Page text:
Torn, manipulate Festival 2014, Review

Rating (out of 5)
Show details
Faux Theatre Scotland
Francisca Morton (artistic director, designer), Barney Strachan (foley artist, music composition), Kevan Shaw (lighting design, kinetic art), Melanie Jordan (co-deviser, producer)
Francisca Morton
Running time

A brand new take on an age old theme.

Torn shows a young woman caught in a cleft of loneliness and longing. The ripped and shredded paper that surrounds and nearly drowns her is a metaphor for what seems like her insubstantial life.

In an off-white set that has the crumpled air of chaos like the home of an old hoarder, Francisca Morton’s character exposes her life as a kind of a silent movie without even the voices of radio strangers, only synchronised sounds provided on stage by Barney Strachan.

Using the familiar motif of a garment morphing to a man, Morton’s material mate is a pair of jeans starched to a sexy cowboy stance. Not so much toom tabard as toom troosers! Vulnerable in her pyjamas and paper curlers, she creates a fantasy life around ‘him’, going through the various stages of a conventional relationship with ultimate disappointment.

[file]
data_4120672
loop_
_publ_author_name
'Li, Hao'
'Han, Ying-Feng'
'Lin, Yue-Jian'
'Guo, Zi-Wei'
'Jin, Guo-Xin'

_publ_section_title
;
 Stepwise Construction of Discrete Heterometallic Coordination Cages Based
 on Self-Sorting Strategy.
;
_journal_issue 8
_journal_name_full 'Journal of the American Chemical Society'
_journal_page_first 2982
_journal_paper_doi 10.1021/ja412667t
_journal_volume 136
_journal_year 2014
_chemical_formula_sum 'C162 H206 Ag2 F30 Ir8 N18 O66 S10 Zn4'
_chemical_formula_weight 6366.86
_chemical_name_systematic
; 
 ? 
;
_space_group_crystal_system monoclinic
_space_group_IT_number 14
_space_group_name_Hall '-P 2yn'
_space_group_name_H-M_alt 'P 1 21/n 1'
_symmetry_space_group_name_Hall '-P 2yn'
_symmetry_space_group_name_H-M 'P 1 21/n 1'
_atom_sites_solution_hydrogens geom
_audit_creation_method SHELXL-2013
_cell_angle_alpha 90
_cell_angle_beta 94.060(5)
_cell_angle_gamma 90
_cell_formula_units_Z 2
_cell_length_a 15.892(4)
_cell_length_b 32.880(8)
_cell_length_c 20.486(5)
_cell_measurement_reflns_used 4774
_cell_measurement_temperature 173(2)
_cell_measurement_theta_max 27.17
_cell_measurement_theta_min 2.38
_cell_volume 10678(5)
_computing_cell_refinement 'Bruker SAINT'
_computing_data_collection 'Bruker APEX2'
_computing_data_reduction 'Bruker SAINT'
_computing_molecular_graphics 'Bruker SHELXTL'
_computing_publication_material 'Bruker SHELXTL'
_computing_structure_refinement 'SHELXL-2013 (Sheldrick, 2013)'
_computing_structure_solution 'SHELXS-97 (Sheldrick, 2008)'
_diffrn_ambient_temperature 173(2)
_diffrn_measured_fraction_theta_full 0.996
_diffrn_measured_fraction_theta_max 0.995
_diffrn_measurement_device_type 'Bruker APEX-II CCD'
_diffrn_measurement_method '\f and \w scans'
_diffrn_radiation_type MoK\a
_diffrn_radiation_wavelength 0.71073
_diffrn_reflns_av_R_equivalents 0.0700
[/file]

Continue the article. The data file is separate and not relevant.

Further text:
Morton gives a funny and engaging performance that is full of physicality reflecting her background in dance and performance as she shows the character’s chameleon moods. The sound track of her life is played out before her eyes (or ears?) through the brilliant foley work from Barney Strachan, a role normally invisible but Strachan’s presence on stage showed the fantastic inventiveness involved in this skill. Strachan also provides the excellent bespoke music.

The work is clearly informed by Morton’s background as a hospital play specialist and this is her first work for an adult audience. For all its charm in the physical expression of female sexual longing that is geared to an adult audience, this has the feel of a children’s show with its hallmarks of visual narrative and use of kinetic art from Kevan Shaw that brings surprise and an element of magic. The effect was playfulness over poignancy.

The theme of endless piles of paper is sustained with the show’s programme being handed out scrunched up like the contents of a writer’s waste basket from another time. The Traverse Bar is also graced with the exquisite Divorce Paper Sculpture (or Decree Nisi Dress) by ECA student Molly MacDonell Finlayson.

Show times

4 Feb, 9.15pm

Age recommend 14+